Some believers in Kyrgyzstan think the political upheaval that brought down Kurmanbek Bakiyev’s administration has created a new opportunity to mix faith and politics. There’s even talk these days that Kyrgyzstan could become the second Central Asian state, after Tajikistan, to feature a legally operating Islamist political party.
The Bakiyev administration was perceived as hostile to most forms of Islamic religious expression, especially anything with a political message. [For background see EurasiaNet’s archive].
The provisional government, which assumed power amid the early April upheaval in Bishkek, is seen as more open to incorporating the views of moderate believers into the political process. [For background see EurasiaNet’s archive].
Kyrgyzstan’s citizens are predominantly Muslim, at least culturally. Taking a step to acknowledge this fact, the provisional government invited Muslim leaders to provide input in the drafting of a new constitution. The new basic law may well raise Islam to the level of state religion. The text of the draft constitution is scheduled to be released May 19. It is slated to be put to a popular referendum on June 27.
One member of the constitutional commission, Duishon Abdyldaev, head of Akyl-Es-Ruh-Yiman (Wisdom-Spirit-Faith), a religious movement seeking to unite believers under a traditional form of Kyrgyz Islam, said the new constitution should consider the needs of the faithful. But he stopped short of endorsing an Islamic party.
“We want the new constitution to reflect the interests of millions believers in Kyrgyzstan,” he told EurasiaNet.org. “The acting constitution was outdated because, after the collapse of the Soviet Union, Kyrgyzstan adopted a constitution for an atheistic society and state. That is not the reality any longer, as the lion’s share of the population is Muslims and Orthodox Christians.”
Abdyldaev’s views appear to widely resonate throughout Kyrgyz society. Though religious practice among Muslims and Christians is on the rise, many believers are reluctant to endorse the creation of an Islamic political party. Many fear that such a party could end up becoming a source of radical Islamic activity, which, in turn, would fan instability, and even terrorism.
Abdyldaev suggested Kyrgyzstan should look to the United States for inspiration on how to keep religion and the state separate, yet make faith an electoral issue. “That will help bring more honest and devoted people to power,” he said.
Despite the widespread concern about the potential growth of radical Islam, some religious activists want the new constitution to pave the way for a party based on Islamic precepts.
“With proper constitutional amendments and Kyrgyzstan’s new political path towards a parliamentary republic, it is very possible that, gradually, some political party will be established that will attract people based on moral and religious principles,” said a member of Tabligh Jamaat, one of the largest international Islamic movements in Kyrgyzstan, speaking on condition of anonymity. He downplayed the radical Islamic threat by pointing to the existence of moderate, religious-oriented parties elsewhere, including the Justice and Development Party in Turkey and the Islamic Renaissance Party of Tajikistan.
Also speaking on condition of anonymity, an imam at a Bishkek mosque said he would like to see politics and politicians grow closer to Islam. His fear, however, is that politicians would manipulate faith in order to pursue their own ends. “Though we do not have legal structures for religious political parties, it would be great to have religion in Kyrgyzstan as a core of moral values and principles in our politicians,” the imam said.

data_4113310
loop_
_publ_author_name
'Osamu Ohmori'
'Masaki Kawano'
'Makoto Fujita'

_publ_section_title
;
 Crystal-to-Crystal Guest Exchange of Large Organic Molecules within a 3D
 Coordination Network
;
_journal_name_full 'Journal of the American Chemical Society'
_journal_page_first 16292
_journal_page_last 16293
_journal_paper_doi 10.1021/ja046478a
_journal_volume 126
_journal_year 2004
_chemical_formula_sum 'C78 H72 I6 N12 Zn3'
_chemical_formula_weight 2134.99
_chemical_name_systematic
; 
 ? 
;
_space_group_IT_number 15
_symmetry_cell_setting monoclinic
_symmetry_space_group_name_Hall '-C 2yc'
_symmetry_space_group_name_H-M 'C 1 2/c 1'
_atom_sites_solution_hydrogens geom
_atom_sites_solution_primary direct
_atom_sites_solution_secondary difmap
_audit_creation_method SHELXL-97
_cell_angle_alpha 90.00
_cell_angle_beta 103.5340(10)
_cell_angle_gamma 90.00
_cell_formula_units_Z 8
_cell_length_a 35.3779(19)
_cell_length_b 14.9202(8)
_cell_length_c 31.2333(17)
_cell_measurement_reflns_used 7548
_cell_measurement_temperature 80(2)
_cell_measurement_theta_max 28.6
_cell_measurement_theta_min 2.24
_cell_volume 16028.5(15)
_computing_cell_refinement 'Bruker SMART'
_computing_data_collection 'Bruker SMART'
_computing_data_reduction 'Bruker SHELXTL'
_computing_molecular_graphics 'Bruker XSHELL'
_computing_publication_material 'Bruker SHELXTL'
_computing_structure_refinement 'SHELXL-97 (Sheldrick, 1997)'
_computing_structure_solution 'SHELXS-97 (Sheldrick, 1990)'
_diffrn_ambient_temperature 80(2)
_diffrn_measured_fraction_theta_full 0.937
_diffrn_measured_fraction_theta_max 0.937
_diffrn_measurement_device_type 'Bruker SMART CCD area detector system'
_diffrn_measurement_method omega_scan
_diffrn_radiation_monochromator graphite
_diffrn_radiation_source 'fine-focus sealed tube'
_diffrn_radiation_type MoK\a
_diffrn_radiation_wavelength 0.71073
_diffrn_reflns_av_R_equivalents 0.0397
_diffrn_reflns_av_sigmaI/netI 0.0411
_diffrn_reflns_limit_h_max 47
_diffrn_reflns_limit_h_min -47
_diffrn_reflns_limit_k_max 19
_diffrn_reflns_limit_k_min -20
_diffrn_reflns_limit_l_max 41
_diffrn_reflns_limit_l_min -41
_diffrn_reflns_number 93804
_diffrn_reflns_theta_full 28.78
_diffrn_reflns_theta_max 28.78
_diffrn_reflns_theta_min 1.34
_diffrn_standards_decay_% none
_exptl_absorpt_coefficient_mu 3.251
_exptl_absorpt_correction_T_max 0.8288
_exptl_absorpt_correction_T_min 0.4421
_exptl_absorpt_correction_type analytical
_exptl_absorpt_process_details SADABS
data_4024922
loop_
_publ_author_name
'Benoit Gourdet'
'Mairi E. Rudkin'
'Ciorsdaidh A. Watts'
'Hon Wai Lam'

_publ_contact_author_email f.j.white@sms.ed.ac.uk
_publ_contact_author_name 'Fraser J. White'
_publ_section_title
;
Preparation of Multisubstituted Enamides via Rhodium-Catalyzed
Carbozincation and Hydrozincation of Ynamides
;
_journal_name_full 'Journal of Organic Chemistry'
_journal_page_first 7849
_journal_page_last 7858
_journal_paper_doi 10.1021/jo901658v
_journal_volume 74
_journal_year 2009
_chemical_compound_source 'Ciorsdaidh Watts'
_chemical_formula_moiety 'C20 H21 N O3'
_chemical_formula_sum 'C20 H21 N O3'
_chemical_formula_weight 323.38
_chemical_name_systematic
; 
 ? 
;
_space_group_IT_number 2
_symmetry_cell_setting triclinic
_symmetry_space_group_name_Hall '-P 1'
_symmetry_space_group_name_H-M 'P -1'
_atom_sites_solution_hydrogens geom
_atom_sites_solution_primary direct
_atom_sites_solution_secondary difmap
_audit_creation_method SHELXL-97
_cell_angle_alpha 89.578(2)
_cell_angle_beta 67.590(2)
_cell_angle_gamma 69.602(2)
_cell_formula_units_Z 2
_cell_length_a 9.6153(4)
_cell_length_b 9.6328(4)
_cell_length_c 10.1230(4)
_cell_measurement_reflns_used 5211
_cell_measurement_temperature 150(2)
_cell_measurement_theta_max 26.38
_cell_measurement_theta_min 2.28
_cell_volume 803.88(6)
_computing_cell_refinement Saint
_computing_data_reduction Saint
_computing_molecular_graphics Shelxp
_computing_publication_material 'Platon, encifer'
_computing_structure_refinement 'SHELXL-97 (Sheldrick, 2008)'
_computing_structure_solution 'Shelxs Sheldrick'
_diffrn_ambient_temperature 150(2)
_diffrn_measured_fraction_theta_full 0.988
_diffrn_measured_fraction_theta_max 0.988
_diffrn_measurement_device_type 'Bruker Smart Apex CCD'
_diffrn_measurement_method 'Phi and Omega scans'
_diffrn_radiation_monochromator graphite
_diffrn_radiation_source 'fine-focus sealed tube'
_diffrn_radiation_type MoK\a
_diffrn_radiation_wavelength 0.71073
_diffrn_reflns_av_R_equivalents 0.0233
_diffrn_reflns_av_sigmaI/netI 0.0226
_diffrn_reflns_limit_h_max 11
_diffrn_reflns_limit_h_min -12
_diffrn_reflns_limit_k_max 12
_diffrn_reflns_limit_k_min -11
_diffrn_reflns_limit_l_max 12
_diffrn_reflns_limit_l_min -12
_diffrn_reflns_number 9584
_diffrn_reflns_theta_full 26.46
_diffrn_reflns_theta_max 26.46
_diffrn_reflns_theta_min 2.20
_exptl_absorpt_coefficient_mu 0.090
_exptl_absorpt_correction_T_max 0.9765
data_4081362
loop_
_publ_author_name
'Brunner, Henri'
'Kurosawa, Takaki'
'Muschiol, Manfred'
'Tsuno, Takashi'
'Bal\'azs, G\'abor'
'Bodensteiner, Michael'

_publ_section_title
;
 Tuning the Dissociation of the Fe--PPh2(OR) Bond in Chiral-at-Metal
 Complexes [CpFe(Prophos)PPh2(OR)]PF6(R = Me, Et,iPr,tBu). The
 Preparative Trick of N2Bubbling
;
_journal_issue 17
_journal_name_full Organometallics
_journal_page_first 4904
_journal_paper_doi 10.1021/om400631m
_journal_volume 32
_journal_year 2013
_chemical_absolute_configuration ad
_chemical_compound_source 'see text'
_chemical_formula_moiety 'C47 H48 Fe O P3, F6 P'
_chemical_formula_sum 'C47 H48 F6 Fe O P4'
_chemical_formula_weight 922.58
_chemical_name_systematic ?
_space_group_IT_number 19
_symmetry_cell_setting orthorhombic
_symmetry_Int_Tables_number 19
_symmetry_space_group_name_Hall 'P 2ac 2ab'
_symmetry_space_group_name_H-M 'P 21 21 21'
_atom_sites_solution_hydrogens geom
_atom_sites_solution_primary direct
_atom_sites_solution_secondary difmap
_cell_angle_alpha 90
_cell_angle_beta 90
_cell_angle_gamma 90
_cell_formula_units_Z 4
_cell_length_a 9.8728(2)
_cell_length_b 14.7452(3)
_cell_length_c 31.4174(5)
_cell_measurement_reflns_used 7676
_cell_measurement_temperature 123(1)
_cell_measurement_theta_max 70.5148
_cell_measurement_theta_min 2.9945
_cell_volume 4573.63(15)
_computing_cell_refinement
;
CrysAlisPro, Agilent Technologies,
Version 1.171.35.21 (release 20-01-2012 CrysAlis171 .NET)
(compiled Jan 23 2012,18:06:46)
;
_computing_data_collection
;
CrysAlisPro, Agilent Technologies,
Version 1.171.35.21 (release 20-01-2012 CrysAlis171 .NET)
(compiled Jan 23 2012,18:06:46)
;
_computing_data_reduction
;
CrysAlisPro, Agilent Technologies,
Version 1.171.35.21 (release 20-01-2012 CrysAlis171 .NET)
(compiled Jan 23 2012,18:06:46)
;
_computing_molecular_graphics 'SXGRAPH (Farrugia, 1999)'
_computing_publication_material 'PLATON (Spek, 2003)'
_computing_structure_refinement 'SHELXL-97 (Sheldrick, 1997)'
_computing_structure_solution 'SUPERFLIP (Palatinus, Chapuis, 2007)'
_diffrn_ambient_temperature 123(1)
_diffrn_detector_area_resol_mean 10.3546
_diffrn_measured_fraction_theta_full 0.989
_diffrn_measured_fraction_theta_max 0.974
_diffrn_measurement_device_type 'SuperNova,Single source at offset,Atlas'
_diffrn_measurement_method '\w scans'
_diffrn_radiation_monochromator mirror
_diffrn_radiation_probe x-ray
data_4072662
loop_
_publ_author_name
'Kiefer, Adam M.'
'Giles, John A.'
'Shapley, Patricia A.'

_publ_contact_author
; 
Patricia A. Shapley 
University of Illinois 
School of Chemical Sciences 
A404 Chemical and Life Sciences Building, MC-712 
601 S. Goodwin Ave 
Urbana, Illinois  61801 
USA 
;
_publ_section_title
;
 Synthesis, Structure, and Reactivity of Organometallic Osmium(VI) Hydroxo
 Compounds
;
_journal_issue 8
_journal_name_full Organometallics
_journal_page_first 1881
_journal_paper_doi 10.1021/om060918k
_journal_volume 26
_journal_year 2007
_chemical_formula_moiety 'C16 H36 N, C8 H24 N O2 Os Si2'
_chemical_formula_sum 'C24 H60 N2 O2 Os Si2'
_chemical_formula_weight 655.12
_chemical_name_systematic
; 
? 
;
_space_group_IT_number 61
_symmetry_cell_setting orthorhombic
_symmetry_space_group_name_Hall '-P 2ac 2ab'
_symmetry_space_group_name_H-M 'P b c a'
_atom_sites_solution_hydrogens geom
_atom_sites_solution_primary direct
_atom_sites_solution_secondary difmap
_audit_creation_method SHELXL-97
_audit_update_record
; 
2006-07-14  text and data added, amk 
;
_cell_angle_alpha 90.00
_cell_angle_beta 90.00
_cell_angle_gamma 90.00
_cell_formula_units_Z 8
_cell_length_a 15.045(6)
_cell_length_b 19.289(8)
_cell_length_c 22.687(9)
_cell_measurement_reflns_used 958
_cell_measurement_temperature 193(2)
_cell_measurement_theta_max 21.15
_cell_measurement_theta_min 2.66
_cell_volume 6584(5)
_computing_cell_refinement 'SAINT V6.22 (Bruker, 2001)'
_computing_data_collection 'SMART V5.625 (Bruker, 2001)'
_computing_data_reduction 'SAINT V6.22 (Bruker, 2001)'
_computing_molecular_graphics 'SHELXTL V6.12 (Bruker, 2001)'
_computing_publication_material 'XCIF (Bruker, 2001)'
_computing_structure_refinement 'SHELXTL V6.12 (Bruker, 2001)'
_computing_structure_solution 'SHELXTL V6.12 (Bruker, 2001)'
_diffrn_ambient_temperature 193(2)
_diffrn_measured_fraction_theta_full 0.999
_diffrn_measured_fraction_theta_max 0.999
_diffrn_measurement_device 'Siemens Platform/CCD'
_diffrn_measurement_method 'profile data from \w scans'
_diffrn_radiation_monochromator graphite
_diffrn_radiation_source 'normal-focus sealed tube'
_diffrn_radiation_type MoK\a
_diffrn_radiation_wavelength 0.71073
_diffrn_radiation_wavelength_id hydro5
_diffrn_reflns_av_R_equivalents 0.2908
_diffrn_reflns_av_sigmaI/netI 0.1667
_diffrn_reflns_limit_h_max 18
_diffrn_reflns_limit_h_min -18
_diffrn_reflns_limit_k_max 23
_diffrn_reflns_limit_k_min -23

Officials do not appear to share such hope. Many are steadfast in their desire to see Kyrgyzstan remain secular.
Kanybek Osmonaliev, who served as director of the State Committee for Religious Affairs until May 14, told EurasiaNet.org days before his dismissal that the state must protect secularism to ward off increasing religious tensions. “According to our constitution, the creation of parties based on religious principles is prohibited,” he said.
Kyrgyzstan's state-run Muftiyat – a board of Islamic clergy governing all official mosques throughout the country – has supported Osmonaliev's position. “The level of education and preparedness for political activity among believers is inadequate to match contemporary challenges,” said Loma Yusur, an advisor to the Muftiyat. Simultaneously, he recognized that “Muslims are also citizens and a part of the electorate. Thus, in order to protect the interests of electorate, it should be written in the constitution that a majority of the population is Muslim,” he told EurasiaNet.org.
The time is not yet right for the creation of a religious party, agreed Kadyr Malikov, head of the independent analytical center Religion, Law and Politics, a widely respected observer of religious affairs. Kyrgyz society is too easily susceptible to secularist fears, he said, and religious figures are not ready for the responsibility of leading a party.
“Political parties in Kyrgyzstan, both in opposition and in power, are ideologically colorless. That's why the political elite plays up [the threat of radical influence from] Afghanistan to intimidate the population from accepting an ideological religious party. Secondly, Muslims are not ready for public and political activity. There are not many educated lawyers, politicians and economists among Muslims,” he said. “I am afraid that if an Islamic party was created today, it would hurt the perception of religious parties.”
Still, Malikov believes the state must create an official place for sincere discourse with believers. “Such a political platform and dialogue between the state and Islam will [help] avoid extremism,” he concluded.
Ulan Temirov is the pseudonym for a journalist based in Bishkek.